The UK's advertising authority has ruled that Apple did not breach any advertising standards by misleading consumers, after one person complained that Siri did not seemingly live up to their expectations.
Vodafone, along with other UK networks that offer the latest iteration of the smartphone with the virtual assistant, the iPhone 4S, said in the Apple-supplied advertising that Siri can:
"...help you send messages, set reminders or search for information. It understands not only what you say but also what you mean, so you can speak naturally. It can even use information from your iPhone — such as your location, contacts and contact relationships — to provide intelligent, personal assistance."
But the UK's Advertising Standards Agency found that Siri could not direct users to businesses or provide traffic mapping data, because such functionality is only available in the United States. Herein lies the problem.
But the complaint was not upheld, because the case hinged on a minor footnoted caveat. Apple covered its golden ratio-infused arse by stating as a footnote at the bottom of the advert: "Siri may not be available in all languages or in all areas, and features may vary by area."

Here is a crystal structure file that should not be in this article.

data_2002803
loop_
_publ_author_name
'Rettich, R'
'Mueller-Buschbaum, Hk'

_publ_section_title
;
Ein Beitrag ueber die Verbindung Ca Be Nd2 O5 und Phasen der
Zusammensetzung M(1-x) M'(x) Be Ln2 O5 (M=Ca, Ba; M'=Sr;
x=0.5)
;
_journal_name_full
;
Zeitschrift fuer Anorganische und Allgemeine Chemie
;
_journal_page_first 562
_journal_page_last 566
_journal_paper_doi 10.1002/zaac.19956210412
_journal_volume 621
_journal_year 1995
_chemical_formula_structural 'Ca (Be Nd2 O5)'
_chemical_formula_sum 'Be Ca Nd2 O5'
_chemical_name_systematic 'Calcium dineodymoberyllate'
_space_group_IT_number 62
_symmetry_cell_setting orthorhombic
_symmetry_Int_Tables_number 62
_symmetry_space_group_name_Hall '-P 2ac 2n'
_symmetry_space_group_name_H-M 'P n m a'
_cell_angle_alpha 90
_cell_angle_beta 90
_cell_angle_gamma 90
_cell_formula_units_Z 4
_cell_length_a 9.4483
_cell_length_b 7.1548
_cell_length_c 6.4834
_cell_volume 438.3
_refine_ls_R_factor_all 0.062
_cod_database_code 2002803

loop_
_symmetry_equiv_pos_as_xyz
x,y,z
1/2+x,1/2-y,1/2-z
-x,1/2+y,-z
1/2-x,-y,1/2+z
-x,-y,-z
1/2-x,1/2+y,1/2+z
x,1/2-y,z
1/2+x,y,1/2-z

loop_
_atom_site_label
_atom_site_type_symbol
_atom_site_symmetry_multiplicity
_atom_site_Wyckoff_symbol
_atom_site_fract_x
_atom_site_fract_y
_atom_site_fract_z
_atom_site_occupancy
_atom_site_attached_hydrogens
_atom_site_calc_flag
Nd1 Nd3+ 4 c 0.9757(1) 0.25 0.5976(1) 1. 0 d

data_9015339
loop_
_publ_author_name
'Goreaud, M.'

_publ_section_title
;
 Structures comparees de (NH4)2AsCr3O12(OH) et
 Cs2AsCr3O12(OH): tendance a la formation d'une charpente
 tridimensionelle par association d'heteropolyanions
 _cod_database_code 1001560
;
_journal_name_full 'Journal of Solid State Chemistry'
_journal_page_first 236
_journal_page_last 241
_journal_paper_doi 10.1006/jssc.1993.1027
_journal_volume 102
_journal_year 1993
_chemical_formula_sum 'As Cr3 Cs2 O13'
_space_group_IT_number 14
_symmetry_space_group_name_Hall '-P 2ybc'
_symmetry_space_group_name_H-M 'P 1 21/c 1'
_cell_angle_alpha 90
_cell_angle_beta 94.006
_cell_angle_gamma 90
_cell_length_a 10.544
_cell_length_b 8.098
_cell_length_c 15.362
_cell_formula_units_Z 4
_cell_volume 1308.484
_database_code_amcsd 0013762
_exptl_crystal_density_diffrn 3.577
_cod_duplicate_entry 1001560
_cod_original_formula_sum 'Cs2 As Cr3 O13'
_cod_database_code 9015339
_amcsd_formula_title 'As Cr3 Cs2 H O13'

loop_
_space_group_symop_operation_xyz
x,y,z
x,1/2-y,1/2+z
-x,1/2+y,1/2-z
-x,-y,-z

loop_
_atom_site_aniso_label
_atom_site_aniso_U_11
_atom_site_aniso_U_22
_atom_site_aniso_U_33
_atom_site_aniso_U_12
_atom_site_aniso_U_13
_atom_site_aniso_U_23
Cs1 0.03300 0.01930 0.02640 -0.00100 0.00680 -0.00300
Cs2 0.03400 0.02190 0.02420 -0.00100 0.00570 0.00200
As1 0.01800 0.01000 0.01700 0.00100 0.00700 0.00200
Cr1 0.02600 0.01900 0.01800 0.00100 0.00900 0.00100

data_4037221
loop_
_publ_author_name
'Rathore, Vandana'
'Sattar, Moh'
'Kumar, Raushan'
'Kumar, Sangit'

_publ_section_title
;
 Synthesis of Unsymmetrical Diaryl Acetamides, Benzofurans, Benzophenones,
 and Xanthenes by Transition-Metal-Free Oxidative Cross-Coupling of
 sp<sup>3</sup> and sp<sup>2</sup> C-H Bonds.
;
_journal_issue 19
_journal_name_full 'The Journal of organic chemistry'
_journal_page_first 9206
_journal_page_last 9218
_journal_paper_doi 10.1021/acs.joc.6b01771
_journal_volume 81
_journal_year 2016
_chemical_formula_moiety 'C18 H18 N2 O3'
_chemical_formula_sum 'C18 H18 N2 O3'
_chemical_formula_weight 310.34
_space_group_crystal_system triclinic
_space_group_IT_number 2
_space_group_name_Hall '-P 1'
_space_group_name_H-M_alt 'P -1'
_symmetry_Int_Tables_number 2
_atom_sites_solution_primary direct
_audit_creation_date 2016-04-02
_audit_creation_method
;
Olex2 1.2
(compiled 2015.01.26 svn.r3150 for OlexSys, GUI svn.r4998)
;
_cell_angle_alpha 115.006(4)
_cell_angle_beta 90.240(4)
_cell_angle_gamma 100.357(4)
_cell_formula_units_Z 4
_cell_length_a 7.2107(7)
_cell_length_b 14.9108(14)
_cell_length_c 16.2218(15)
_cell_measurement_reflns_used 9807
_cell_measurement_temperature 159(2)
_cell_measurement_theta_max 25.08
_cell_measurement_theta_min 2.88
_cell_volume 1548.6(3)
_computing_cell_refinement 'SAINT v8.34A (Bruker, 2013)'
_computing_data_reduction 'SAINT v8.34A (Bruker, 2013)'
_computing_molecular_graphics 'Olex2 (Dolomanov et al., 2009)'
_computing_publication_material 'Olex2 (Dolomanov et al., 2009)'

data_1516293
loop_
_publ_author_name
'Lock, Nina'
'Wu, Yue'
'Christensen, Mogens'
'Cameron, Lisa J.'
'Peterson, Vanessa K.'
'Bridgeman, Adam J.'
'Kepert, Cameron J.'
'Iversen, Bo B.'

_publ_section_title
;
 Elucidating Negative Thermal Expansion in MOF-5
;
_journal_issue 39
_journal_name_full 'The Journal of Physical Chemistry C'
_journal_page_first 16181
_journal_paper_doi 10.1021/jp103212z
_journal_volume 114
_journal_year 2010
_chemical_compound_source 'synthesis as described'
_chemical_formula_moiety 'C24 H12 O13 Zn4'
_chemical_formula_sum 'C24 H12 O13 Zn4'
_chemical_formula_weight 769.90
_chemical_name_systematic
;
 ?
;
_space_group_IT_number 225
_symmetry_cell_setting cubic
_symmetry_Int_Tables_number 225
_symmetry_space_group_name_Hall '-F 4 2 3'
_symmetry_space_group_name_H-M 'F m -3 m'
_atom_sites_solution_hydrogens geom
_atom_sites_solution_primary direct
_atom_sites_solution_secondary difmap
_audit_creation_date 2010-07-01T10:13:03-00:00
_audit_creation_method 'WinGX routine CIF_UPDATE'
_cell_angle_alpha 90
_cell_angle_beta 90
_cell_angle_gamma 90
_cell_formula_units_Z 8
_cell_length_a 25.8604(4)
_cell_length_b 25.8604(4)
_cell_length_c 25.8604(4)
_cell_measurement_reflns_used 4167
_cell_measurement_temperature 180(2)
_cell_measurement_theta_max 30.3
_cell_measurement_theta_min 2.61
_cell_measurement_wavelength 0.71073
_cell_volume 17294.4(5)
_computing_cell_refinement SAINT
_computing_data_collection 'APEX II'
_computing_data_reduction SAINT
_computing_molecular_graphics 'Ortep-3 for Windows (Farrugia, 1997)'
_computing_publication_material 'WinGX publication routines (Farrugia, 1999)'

The advertising authority, however, pointed the finger of blame apparently at the iPhone users themselves. The assessment noted that Apple has not made it explicitly clear that maps and location-based functionality would not be available in the UK. It did note that Siri displayed the local weather perfectly well, and was not as though Siri couldn't determine where its master was.
It also said that consumers "may have had prior knowledge of what Siri was reportedly able to do in the U.S.", and concluded that --- in not so many words --- that the average consumer would not have cared for the feature, and that the not-so-average user shouldn't have been so fixated on the technology reporting scene.
The ASA, however, put it in a far nicer way:
"However we did not consider that these consumers represented the average consumer in the UK and, because the ad in itself had not explicitly or implicitly made such claims, we concluded that the ad was not misleading."
Well, that settles that then.
- CBS News: Lost in translation: Siri cannot understand the Scottish accent
- Between the Lines: Google throws stones from its glass house, calls Siri 'competitive threat'
- Apple’s Siri ‘doubles’ iPhone 4S data usage
- Siri accounts for one-quarter of all Wolfram Alpha searches
- Apple tells Siri’s voice artist to ‘keep quiet’
- iPhone 4S' Siri reprogrammed to swear at British child